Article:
New moon is when moon is between earth and sun, because the lit part of the moon is facing the sun, not the earth, making it not visible to us. Full moon is when moon is on backside of the earth, where the lit side is facing the earth. This means that light must still get the moon somehow even when its behind the earth; so either light gets around the earth (due to its spherical nature, not wall-like nature) or the moon-earth-sun must not fall in a perfect line. This group actually began making a whiteboard the same as the group presenting version #1, but as they drew and discussed it they realized many of the same issues that group #3 discussed.

Other Commentary

As a class, we have very vague ideas about what causes configurations of earth-moon-sun to change–as some combination of earth’s rotation, earth revolution around sun, and moon revolution around earth. People seemed uncommitted and confused about what does what, and even confused about seasonal changes vs. lunar changes. We also have very vague ideas about the path of moon through sky, which is of course related to the confusion above.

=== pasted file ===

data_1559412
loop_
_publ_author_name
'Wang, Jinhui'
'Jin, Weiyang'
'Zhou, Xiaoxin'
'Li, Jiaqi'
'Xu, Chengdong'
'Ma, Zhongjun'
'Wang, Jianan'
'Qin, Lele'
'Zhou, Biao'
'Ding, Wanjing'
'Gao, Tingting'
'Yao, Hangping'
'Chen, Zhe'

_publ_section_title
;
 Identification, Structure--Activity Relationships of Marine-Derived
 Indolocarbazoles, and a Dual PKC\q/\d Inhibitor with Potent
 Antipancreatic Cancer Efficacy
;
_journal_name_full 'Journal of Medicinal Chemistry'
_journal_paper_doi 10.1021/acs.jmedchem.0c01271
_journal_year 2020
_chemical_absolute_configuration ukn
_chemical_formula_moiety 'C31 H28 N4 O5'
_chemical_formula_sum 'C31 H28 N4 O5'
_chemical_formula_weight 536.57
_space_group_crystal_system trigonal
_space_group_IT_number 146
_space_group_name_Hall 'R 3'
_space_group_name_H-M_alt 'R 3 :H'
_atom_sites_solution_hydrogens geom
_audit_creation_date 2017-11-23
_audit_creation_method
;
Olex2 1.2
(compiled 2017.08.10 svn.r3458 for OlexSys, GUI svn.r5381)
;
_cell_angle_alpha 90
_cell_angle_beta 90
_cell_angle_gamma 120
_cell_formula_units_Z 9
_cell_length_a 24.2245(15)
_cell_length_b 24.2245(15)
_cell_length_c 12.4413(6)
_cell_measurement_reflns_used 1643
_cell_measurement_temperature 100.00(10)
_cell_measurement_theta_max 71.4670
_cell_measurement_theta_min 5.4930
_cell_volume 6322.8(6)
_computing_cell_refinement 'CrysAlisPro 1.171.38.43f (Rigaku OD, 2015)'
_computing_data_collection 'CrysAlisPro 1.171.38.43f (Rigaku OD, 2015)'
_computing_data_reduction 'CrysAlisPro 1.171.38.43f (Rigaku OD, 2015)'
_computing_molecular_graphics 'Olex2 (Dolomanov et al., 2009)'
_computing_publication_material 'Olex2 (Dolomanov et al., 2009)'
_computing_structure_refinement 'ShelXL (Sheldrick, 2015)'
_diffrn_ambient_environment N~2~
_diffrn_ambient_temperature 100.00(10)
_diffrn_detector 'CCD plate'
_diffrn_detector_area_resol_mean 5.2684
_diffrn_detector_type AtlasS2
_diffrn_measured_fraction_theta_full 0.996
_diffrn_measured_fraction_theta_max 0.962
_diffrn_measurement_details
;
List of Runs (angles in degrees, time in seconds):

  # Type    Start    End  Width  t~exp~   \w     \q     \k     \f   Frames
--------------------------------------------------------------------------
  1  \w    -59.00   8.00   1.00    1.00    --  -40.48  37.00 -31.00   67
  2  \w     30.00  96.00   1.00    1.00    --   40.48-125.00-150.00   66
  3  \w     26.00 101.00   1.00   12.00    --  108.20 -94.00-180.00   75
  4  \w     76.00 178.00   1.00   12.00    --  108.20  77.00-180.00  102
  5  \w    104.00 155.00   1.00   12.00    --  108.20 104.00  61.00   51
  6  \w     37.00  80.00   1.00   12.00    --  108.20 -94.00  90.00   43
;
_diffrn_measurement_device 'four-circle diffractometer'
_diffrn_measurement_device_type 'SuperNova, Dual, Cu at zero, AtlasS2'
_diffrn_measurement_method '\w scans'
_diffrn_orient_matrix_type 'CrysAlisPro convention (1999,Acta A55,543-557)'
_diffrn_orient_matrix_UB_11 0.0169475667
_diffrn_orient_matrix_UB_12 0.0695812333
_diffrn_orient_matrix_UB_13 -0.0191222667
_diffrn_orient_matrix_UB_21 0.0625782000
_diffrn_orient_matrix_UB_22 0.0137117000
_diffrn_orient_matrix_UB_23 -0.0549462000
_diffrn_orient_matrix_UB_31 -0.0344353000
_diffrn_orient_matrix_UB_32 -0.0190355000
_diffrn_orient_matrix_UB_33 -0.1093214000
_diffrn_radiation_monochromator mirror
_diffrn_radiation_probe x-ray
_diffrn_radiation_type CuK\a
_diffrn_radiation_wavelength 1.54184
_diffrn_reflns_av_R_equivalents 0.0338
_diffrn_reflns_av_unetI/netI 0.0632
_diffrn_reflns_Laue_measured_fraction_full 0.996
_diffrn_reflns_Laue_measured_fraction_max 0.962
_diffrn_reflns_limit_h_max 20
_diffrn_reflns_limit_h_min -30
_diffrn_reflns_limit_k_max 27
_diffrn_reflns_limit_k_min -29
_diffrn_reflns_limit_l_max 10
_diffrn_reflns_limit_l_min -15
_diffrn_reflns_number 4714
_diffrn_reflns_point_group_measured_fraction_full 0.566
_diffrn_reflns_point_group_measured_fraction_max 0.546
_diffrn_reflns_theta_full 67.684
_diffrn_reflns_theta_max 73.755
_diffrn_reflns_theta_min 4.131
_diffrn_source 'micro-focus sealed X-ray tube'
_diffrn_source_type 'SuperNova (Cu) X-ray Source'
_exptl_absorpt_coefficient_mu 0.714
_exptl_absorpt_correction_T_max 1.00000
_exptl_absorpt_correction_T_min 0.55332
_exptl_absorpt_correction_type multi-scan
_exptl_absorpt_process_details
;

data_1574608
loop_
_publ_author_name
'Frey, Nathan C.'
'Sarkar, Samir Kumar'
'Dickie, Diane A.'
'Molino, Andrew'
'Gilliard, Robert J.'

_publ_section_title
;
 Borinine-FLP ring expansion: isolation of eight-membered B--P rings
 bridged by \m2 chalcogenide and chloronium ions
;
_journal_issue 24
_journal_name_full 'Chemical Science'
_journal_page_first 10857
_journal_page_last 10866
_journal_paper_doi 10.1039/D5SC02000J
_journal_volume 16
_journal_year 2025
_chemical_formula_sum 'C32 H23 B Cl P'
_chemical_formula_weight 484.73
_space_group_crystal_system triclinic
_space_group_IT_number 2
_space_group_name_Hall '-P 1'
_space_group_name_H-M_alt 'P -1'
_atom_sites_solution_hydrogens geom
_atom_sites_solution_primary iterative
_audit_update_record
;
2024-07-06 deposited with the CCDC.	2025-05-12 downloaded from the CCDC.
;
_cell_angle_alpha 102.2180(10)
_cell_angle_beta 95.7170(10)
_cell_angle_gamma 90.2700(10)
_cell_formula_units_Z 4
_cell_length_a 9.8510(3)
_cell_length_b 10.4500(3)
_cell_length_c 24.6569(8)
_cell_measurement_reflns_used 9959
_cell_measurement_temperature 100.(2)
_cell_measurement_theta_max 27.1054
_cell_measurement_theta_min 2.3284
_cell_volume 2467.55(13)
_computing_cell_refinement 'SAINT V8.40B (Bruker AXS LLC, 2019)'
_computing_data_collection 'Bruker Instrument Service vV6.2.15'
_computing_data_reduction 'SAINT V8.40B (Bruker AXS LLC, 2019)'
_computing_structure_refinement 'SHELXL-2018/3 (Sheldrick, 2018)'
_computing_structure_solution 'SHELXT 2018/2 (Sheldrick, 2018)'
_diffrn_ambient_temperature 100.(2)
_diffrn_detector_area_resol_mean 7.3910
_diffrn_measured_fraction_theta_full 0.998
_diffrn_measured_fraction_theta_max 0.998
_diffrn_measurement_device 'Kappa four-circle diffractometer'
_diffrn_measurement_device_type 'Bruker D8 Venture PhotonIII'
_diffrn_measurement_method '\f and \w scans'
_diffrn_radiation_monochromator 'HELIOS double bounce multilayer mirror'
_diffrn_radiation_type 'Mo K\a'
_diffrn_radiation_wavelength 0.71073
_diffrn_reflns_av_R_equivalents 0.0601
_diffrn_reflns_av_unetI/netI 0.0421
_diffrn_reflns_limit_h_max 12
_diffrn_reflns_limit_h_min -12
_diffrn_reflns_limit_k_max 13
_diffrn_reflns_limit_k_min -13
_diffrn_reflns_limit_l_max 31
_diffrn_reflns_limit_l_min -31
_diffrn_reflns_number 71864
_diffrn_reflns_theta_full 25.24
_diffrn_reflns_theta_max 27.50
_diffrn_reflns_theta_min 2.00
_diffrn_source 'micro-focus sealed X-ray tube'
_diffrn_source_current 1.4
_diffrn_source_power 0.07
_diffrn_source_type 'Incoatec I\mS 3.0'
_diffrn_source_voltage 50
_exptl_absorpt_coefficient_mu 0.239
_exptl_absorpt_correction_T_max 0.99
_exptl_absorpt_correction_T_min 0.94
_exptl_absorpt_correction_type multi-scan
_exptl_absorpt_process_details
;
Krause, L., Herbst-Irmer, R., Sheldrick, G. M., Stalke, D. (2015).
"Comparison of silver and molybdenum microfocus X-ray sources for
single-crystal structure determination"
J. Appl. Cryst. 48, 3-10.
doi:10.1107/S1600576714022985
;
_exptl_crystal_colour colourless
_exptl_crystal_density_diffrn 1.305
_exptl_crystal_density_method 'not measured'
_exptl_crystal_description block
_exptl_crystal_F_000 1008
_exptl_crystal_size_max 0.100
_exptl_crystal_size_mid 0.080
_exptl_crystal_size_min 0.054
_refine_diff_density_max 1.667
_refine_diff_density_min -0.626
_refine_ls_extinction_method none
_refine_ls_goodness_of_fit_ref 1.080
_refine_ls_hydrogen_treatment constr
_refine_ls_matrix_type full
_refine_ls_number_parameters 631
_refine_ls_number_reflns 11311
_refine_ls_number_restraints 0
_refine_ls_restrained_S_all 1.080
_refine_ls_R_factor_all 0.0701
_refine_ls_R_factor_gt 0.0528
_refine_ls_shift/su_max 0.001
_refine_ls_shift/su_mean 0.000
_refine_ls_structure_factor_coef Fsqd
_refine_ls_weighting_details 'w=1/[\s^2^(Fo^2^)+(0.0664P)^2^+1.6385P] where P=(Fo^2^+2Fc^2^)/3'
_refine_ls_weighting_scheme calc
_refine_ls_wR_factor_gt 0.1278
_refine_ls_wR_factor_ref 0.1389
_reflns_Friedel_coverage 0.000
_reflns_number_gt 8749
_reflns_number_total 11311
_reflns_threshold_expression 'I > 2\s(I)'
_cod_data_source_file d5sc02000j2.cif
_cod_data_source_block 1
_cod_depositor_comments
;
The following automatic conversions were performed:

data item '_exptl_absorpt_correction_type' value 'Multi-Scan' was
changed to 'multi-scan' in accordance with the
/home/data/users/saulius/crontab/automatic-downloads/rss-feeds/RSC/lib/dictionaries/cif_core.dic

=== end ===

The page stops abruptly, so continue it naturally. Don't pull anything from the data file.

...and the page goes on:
Tomorrow we dive into our moon observations we’ve been collecting over the last 6 weeks, and working to put all our individual observations into a class-wide set of observations. Then I’m hoping we’ll do some work talking on issues of scale, and then revisiting our theories.

Experiments in Trying to Review and Move on at Same Time

One of the things I’m doing this year is trying to provide more opportunities for deliberate practice (with feedback), while trying to support students in building and articulating explicit strategies for solving problems (not me just telling them strategies), and selecting class problems to work on that can be solved with current ideas but also put us in contact with puzzles that later ideas will help to resolve or bring insight into.

Here is an example from earlier this week: